(Lyons 235). A strong independent German monarchy emerged. – – – German involvement in papal affairs meant emperors decided who should be popes. In AD 963, Otto returned to Rome and made the Romans promise not to elect a pope thereafter without his or his son´s consent. Then he convened a synod and tried Pope John, and found him guilty of a list of sordid crimes, and finally deposed him. In his place they chose a layman – – – who became Pope Leo VIII.

(Walker 195). The papacy which showed such power under Nicholas I should within twenty five years of his death have fallen into its lowest degradation.

(Walker 196). Popes now followed one another in rapid succession, as the various factions controlled Rome.

Dan 11:20a. and he stands on post/place of him one causing to pass one exacting honour of kingdom and in days several ones he shall be broken and not in angers and not in battle.

 Dan 11:20b. Then shall stand up in his estate a raiser of taxes (in) the glory of the kingdom: but within few days he shall be destroyed, neither in anger, nor in battle.

The words “on the post of him” in Hebrew is “kanow” and means base, pedestal, office, place, successor and in his place[4]. It is interesting to note that the word in Hebrew refers to the base of the laver in the sanctuary, eight times. This word is mentioned four times in Dan 11: The laver was made out of bronze and was used for water in the sanctuary and was situated between the altar of burnt offering and the tabernacle entrance. The word implies getting back to basics in strategy, organisation, beliefs, and traditions through reforms.

(Walker 198.199). Benedict AD 750-821, was a soldier nobleman of Southern France in Charlemagne´s reign. He became the emperor´s chief monastic advisor, and by imperial order in AD 816-817. He raised monasticism to greater activity in worship, contemplation and self-denial. By the early years of the 10th century a real ascetic revival was beginning that was to grow in strength for more than two centuries. Its first conspicuous illustration was the foundation in AD 910 by Duke William the Pious of Aquitaine, the monastery of Cluny, not far from Macon in Eastern France. Cluny was to be free from all Episcopal or worldly jurisdiction, self-governing, but under the protection of the pope.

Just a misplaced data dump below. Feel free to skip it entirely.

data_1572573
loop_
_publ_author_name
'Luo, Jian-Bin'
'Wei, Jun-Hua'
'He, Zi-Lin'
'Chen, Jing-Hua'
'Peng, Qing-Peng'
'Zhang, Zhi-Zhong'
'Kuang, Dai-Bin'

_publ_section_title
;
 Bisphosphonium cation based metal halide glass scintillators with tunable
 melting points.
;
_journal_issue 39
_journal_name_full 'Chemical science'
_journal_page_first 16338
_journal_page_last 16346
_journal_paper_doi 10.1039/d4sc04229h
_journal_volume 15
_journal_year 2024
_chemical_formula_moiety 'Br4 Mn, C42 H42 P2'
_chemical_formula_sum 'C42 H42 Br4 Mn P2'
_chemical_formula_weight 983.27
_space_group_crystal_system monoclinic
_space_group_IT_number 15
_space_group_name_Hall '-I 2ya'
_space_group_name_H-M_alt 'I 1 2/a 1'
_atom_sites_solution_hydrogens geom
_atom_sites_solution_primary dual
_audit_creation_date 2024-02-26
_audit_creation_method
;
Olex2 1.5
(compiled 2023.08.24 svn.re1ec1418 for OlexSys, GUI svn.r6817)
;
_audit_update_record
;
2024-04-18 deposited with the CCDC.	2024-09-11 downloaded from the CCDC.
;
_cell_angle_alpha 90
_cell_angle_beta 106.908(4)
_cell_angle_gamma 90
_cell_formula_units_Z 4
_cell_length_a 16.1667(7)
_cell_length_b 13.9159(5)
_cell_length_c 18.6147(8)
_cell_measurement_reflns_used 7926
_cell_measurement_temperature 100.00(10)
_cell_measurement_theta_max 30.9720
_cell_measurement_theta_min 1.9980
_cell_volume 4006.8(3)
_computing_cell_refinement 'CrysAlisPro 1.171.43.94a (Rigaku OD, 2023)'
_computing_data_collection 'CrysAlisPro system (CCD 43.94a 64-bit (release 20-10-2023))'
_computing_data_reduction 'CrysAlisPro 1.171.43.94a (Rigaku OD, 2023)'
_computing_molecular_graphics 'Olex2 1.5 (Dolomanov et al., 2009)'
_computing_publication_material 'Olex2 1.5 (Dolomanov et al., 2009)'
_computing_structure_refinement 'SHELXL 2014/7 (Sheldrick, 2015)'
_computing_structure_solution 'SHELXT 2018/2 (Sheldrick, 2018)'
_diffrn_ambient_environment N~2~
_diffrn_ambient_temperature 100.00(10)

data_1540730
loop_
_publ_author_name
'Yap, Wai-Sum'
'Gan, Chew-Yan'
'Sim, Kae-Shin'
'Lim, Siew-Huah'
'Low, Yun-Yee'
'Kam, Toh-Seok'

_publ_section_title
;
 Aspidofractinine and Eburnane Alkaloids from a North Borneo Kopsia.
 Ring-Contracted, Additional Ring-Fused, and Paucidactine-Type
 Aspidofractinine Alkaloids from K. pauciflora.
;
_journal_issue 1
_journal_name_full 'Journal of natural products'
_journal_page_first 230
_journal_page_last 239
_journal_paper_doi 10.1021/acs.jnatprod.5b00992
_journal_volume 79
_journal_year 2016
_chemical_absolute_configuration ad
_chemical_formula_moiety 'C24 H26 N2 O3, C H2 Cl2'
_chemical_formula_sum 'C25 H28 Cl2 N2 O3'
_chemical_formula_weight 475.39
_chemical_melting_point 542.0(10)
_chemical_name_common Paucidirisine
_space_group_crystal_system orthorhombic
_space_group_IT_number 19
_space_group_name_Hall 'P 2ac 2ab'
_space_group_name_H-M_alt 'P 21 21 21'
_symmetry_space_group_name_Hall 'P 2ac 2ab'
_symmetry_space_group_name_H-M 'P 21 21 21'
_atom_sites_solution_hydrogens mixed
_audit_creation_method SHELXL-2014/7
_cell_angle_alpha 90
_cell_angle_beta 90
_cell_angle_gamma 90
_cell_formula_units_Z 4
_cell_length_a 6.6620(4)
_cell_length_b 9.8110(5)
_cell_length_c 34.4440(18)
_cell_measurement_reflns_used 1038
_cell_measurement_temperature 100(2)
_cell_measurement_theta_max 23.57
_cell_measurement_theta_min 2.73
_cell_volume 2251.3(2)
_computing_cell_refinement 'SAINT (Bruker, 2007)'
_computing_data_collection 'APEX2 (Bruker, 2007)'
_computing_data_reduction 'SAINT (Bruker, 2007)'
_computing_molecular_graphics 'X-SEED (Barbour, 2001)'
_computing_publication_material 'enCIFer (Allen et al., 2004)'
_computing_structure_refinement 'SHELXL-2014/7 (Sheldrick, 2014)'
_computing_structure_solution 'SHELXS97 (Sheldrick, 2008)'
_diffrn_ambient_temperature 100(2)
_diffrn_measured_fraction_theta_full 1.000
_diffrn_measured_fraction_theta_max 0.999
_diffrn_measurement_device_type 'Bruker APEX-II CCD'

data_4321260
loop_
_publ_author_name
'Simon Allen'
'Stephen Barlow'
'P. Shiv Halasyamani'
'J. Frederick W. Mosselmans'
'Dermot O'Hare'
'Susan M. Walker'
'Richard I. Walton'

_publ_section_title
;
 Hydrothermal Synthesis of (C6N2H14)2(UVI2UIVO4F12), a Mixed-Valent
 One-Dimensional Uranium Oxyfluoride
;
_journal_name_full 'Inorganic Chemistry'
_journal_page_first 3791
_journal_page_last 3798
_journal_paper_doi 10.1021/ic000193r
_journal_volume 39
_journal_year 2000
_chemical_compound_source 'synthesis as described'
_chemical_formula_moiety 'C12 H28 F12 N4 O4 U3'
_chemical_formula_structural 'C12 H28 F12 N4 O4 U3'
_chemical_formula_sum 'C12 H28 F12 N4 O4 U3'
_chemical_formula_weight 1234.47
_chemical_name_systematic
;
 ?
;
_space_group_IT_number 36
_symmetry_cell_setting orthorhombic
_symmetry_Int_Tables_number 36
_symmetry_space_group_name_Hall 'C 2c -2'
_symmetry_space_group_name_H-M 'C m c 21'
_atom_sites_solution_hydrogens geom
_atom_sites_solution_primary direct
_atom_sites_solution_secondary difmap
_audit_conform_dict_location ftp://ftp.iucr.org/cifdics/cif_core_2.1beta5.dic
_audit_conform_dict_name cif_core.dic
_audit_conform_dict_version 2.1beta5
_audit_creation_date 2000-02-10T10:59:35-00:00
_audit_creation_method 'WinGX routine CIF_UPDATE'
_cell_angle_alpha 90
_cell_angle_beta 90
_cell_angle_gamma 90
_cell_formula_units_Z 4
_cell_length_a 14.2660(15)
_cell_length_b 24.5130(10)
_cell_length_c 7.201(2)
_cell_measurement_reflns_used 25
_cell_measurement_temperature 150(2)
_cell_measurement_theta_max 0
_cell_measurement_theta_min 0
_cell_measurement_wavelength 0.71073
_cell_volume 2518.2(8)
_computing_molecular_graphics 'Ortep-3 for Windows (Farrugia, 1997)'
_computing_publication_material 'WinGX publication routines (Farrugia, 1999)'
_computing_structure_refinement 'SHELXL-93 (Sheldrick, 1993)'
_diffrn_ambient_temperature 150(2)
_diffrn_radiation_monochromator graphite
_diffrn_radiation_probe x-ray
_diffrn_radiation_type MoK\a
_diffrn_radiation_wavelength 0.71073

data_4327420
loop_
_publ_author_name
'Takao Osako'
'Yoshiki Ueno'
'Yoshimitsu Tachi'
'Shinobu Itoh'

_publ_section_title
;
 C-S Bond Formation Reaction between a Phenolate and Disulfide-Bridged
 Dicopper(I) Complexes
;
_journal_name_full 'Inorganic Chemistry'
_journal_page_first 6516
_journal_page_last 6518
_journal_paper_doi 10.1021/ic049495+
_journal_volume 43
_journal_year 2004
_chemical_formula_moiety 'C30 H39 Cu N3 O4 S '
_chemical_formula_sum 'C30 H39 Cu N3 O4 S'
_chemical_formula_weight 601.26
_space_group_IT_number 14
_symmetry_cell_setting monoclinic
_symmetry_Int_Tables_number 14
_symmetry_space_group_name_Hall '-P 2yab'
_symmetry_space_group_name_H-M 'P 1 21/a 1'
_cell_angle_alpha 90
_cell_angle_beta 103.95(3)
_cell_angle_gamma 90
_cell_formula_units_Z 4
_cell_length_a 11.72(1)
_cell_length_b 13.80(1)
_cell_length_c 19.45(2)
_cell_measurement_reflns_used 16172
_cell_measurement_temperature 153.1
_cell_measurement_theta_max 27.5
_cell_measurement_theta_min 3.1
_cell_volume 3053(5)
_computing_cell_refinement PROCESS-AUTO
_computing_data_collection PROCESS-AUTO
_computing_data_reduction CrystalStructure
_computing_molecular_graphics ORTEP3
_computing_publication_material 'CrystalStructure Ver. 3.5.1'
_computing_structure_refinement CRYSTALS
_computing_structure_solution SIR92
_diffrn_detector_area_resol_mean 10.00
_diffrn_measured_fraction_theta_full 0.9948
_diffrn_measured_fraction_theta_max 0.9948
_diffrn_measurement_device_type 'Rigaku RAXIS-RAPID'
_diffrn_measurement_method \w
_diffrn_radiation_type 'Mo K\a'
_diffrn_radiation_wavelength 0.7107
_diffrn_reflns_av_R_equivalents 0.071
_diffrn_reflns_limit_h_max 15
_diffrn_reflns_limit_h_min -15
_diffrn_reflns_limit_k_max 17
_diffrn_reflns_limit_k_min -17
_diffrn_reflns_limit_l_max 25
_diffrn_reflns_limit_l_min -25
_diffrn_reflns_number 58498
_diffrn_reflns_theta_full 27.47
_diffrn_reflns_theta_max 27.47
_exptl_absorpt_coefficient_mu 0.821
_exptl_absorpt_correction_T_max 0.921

Cluny Monasteries

Under the fifth abbot, Odilo (AD 994-1048) however, Cluny became the head of a “congregation” since he brought all monasteries founded or reformed by Cluny into dependence on the mother house, their heads being appointed by and responsible to the abbot of Cluny himself. This was new in monasticism – – -. It now came to have a force comparable with that of the Dominicans or Jesuits of later times.

From the Cluny reform movement in the church, that is the “base” of the movement came Pope Nicholas II AD 1059, who prepared the way for Hildebrand (Pope Gregory VII).